Wednesday, November 8, 2017

Our Food System Isn't Perfect But It Isn't Broken

A few weeks ago, I had the opportunity to attend the 2017 World Food Prize and participate as the U.S. Delegate to the Global Farmer Roundtable. It was a discussion full of similarities and issues in agriculture from 14 farmers attending from around the world.

Following the World Food Prize, I headed to Chicago to attend "FNCE" the annual Food and Nutrition Convention & Expo of the Academy of Food and Nutrition. I was moderating a panel on genetic engineering and sustainable agriculture.

It was a contrast that left me contemplating how we got to such divergence in who has access to food and whether or not global hunger has truly been "solved". I tweeted up a storm following a presentation by Kimbal Musk because that is one statement he made, that we had solved global hunger and now needed to nourish people. Having been in sessions and discussions at the World Food Prize where the focus was on solving why 1 in 4 children are stunted or why 500,000 children go blind each year due to Vitamin A deficiency,  I knew what Mr. Musk asserted was at best out of touch and at worst, privileged ignorance.

I've been asked to share my opening remarks to the FNCE panel I moderated. It is focused toward dietitians, the attendees of FNCE.

"Good afternoon and welcome to the Future of Food: Biotechnology and Sustainable Agriculture. My name is Jennie Schmidt, a full time farmer from Maryland growing corn, high Oleic soybeans, tofu soybeans, winegrapes, wheat, barley, green beans and canning tomatoes. I describe our farm as a grocery store farm - we grow the ingredients you buy in products at the grocery store. Im also a former practicing clinical dietitian and am excited to have been asked to moderate this esteemed panel.

"We have had numerous sessions on food, agriculture,  and sustainability the past few days and I want to open with some comments from my perspective.

"I came to FNCE directly from having attended a week long program at the World Food Prize and watched Dr. Akin Adesina from Nigeria become the 2017 World Food Prize laureate, what is considered to be the Nobel Prize in food and agriculture. I was honored to have been asked to be the U.S. Delegate to the Global Farmer Roundtable at the World Food Prize. Our roundtable consensus definition of sustainable agriculture was "Safe food that protects our natural resources and reduces our environmental impact." Most farmers strive for this every day.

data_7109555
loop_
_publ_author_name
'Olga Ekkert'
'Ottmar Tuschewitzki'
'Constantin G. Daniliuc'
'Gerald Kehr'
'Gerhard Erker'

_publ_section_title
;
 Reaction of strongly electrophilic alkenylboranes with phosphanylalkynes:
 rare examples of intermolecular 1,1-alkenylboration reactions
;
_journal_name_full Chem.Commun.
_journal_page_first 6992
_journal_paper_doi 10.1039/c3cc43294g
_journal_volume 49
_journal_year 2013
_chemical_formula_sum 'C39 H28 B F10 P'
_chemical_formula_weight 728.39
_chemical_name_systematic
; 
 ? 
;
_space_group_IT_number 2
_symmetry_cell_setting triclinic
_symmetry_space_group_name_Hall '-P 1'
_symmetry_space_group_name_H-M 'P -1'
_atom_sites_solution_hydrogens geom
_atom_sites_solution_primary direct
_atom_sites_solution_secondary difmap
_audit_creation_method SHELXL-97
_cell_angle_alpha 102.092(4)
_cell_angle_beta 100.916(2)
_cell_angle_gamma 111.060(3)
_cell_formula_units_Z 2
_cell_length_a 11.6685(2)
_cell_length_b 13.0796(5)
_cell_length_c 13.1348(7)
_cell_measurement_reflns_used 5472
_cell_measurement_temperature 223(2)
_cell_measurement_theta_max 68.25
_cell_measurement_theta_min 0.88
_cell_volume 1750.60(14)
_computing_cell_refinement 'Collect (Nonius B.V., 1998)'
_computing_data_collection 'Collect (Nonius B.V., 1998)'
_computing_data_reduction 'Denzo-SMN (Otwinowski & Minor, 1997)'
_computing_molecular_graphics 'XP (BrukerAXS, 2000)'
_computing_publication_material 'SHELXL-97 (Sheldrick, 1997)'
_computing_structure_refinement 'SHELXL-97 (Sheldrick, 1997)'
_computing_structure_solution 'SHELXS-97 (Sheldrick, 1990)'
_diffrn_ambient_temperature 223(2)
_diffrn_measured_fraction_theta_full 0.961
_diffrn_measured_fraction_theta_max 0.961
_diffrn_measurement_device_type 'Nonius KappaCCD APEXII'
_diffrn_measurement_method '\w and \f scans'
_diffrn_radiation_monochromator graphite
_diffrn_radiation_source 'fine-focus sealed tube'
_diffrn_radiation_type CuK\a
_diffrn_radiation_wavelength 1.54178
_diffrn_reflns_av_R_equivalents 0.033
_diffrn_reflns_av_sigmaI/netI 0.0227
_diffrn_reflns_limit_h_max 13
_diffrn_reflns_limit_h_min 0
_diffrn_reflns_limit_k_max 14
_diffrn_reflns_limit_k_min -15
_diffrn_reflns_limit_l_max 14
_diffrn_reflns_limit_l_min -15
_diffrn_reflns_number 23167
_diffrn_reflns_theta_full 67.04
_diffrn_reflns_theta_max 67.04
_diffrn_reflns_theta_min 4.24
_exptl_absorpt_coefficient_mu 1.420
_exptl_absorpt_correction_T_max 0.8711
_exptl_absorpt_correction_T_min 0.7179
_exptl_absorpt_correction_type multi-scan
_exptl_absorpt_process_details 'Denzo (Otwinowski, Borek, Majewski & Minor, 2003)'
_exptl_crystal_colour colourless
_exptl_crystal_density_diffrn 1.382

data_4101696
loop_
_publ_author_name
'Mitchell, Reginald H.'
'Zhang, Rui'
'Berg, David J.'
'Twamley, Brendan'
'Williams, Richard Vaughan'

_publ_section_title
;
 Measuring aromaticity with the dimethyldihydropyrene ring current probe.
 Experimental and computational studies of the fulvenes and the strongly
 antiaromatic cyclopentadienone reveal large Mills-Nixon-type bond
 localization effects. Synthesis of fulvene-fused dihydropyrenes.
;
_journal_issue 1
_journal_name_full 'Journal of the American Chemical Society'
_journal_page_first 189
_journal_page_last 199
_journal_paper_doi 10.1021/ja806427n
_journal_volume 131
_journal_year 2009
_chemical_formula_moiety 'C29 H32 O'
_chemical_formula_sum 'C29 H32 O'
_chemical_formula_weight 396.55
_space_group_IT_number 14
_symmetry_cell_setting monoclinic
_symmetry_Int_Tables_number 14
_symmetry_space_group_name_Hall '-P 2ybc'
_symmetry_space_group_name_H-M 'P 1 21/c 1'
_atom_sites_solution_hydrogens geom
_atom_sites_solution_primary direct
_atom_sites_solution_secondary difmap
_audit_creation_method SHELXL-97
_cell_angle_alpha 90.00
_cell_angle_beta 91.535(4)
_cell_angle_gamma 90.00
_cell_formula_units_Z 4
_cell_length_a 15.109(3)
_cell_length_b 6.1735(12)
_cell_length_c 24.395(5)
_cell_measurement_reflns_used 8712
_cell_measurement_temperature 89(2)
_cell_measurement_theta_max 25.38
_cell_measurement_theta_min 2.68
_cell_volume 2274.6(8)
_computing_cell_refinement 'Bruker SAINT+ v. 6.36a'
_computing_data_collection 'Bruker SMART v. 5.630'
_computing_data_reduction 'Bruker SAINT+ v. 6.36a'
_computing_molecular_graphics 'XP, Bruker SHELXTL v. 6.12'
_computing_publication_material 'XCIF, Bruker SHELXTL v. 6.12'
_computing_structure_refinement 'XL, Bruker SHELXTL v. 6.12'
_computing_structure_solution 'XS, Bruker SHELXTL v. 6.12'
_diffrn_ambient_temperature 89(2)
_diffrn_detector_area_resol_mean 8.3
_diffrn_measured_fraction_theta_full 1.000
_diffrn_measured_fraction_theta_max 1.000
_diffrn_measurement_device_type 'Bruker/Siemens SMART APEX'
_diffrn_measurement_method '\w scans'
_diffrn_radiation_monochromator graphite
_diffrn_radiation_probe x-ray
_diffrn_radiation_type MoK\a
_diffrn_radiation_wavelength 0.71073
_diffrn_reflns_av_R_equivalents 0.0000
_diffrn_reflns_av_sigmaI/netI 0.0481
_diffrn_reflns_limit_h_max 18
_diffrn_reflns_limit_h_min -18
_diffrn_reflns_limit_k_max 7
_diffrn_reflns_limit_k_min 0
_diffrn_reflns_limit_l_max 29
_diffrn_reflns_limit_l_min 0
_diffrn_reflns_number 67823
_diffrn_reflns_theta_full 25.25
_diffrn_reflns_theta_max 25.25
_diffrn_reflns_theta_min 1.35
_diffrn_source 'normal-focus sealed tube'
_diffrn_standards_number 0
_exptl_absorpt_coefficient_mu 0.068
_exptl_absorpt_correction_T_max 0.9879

"The South African farmer delegate share a perspective you need to hear. He said "I have been fighting my whole life for the right to eat." Can you imagine? Most of us expect that food is a given, a human right,  not something we need to fight for. We often neglect to appreciate how fortunate we are.

"We have not solved global hunger. One in four children around the world are stunted due to chronic under nourishment and malnutrition. Half a million children go blind annually due to Vitamin A deficiency. Children who are fighting for the right to eat.

"Several speakers at FNCE have stated that we need to move from a food system that simply feeds people to a system that nourishes them.  I would submit to you that unless in your nutrition practice you have been treating people for pellegra, rickets, beri beri, kwashiorkor, or even goiter, our system HAS nourished people and WE have lost sight of 1) how resilient our food system has been and 2) how far our food system has come.

"I would say our food system isn't perfect, but it is far from broken. We do not fight for the right to eat. We eat from a place of privilege.

"And from that perspective, I hope you absorb (pun intended) what today's presentations offer, the importance of technology in food and agriculture to continue to move our food system along the sustainability continuum."

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